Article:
One more unwelcome twist for Towson sports

Our view: O'Malley's effort to save Towson's baseball team may achieve the right result, but it sets a damaging precedent

April 02, 2013

By dumping $300,000 in taxpayer funds on Towson University's baseball team, Gov. Martin O'Malley has temporarily solved one problem and created a multitude of others. The frustration that led Mr. O'Malley to intervene is understandable. But his proposal to use a supplemental appropriation to buy the team two more years sets a dangerous precedent while failing to address any of the problems in Towson's athletics department that got the university into the unwelcome position of cutting two men's sports in the first place.

A bad precedent

In Maryland, public universities are prohibited from using state funds to support their athletic programs. Sports are funded through student fees, private donations, sales of tickets and merchandise, sponsorships and other ancillary revenues. There's a good reason for that. We don't want universities to skimp on professors or computer labs or books for their libraries to fund the football team.

The same logic calls for the governor not to fund operating expenses of a college team from the state budget. The $300,000 Mr. O'Malley has pledged to use to support baseball in each of the next two years amounts to little in the state budget, but it begs the question nonetheless of why we should spend the money on that rather than, say, services for the disabled or health care for the poor.

Moreover, once we start funding a sport on one campus, where do we stop? When the University of Maryland decided to cut seven athletics teams last summer, the governor didn't lift a finger. Why now and not then? And if the governor could find money to save the baseball team, why not soccer? Why should he be the one to decide which sport to save and which to cancel?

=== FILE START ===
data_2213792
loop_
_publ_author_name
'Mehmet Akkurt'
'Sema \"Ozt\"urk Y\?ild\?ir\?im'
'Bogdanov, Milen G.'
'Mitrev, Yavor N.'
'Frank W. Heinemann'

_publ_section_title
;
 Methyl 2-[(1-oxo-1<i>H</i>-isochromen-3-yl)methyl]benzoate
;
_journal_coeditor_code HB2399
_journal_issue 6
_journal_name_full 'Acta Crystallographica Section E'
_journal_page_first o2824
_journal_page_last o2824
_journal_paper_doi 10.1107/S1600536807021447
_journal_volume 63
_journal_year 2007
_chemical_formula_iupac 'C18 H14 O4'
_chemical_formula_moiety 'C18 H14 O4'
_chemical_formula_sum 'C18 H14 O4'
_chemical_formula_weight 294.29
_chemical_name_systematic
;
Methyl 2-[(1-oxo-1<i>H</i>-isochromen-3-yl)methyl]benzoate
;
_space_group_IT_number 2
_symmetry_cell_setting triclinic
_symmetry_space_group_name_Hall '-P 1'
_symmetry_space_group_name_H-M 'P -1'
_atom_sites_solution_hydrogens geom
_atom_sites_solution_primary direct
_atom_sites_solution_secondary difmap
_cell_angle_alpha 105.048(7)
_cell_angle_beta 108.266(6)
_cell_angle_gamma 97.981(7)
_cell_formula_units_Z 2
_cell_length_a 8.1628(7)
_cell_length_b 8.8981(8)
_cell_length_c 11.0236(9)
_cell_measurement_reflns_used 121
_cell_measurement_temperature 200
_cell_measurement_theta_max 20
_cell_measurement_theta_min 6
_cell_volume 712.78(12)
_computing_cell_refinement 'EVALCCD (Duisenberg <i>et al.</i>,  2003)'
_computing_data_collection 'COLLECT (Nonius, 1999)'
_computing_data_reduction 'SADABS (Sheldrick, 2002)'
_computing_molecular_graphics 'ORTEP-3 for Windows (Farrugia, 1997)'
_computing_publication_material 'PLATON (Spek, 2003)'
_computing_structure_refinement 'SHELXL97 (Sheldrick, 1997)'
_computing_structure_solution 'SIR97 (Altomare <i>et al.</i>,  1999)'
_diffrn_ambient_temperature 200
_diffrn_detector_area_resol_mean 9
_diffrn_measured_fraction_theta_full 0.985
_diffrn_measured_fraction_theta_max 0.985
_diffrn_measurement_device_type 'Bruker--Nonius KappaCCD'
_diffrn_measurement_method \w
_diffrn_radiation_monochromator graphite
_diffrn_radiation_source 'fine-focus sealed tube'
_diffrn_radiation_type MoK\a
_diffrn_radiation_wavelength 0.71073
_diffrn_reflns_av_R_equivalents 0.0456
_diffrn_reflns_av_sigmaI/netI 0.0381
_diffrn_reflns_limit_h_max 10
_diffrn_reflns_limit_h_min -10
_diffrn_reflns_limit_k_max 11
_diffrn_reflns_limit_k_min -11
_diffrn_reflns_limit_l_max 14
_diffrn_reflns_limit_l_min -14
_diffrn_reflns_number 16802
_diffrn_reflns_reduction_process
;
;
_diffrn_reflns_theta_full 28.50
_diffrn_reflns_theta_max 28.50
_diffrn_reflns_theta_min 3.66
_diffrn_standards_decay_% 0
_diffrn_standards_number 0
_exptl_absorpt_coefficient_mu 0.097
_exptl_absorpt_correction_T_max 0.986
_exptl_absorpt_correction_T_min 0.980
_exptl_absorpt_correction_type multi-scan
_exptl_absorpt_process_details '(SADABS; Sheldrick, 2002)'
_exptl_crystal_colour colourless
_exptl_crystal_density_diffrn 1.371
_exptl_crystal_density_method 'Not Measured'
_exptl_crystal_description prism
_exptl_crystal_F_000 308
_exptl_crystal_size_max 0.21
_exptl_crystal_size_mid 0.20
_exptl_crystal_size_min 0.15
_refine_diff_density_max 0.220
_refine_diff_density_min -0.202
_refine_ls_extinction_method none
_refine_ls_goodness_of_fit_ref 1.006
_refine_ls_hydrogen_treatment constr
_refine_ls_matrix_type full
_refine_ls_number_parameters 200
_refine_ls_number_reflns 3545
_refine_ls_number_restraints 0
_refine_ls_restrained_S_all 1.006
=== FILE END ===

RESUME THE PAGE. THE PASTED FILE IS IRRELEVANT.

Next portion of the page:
A public relations fiasco

Mr. O'Malley's involvement in the issue began two weeks ago at the Board of Public Works when Comptroller Peter Franchot raised questions about how the announcement that the sports would be cut was handled. Indeed, although the possibility that the sports would be cut was no surprise, the official announcement appears to have been made abruptly and with little sensitivity to those involved. Mr. O'Malley, in a rare bit of agreement with Mr. Franchot, said he was troubled by the circumstances as well, and the two of them voted to delay approval of an unrelated contract until Towson President Maravene Loeschke could come explain herself.

It's more than just the public relations fiasco that needed explaining.

The university has couched its decision to cut baseball and soccer in terms of its three goals for the athletic department: compliance with Title IX, the law mandating gender equity in college athletics; fiscal sustainability; and competitiveness for the school's teams. In practice, the order of those goals has been reversed. The university spent money to increase competitiveness of its big-money sports, its budget became unsustainable, and now it is wrapping the solution in the cloak of Title IX.

Budget woes

The athletic department's budget was in surplus as recently as three years ago, but in an effort to boost the competitiveness of its football and men's basketball teams, the school decided under a previous administration to spend heavily on new coaches and make other investments. The effort worked, as those two perennially losing teams have seen sudden reversals in fortune. But the timing was bad. For years, the department had been able to count on enrollment growth and steady increases in athletic fees. But amid a budget crunch, the state stopped giving the school money to expand its enrollment, which meant that growth in student athletic fee revenue also stopped. Suddenly, a surplus turned to a deficit.

The athletic department balanced its budget by using reserve funds for the last two years, but that is clearly not a sustainable solution. Ms. Loeschke made the policy decision that the student athletic fee should not be raised for the 2013-2014 academic year. At $798 per year, the fee is second-highest in the University System of Maryland (behind the University of Maryland-Baltimore County).

Title IX

And Towson does have a Title IX problem, as is easily the case for a school that has both a football team and a 61 percent to 39 percent female-to-male ratio. But it is a problem that could be solved by measures less drastic than cutting two men's teams, a practice that is disfavored as a means to comply with Title IX. After all, doing so does not expand opportunity for women athletes, which was the point of the law in the first place.

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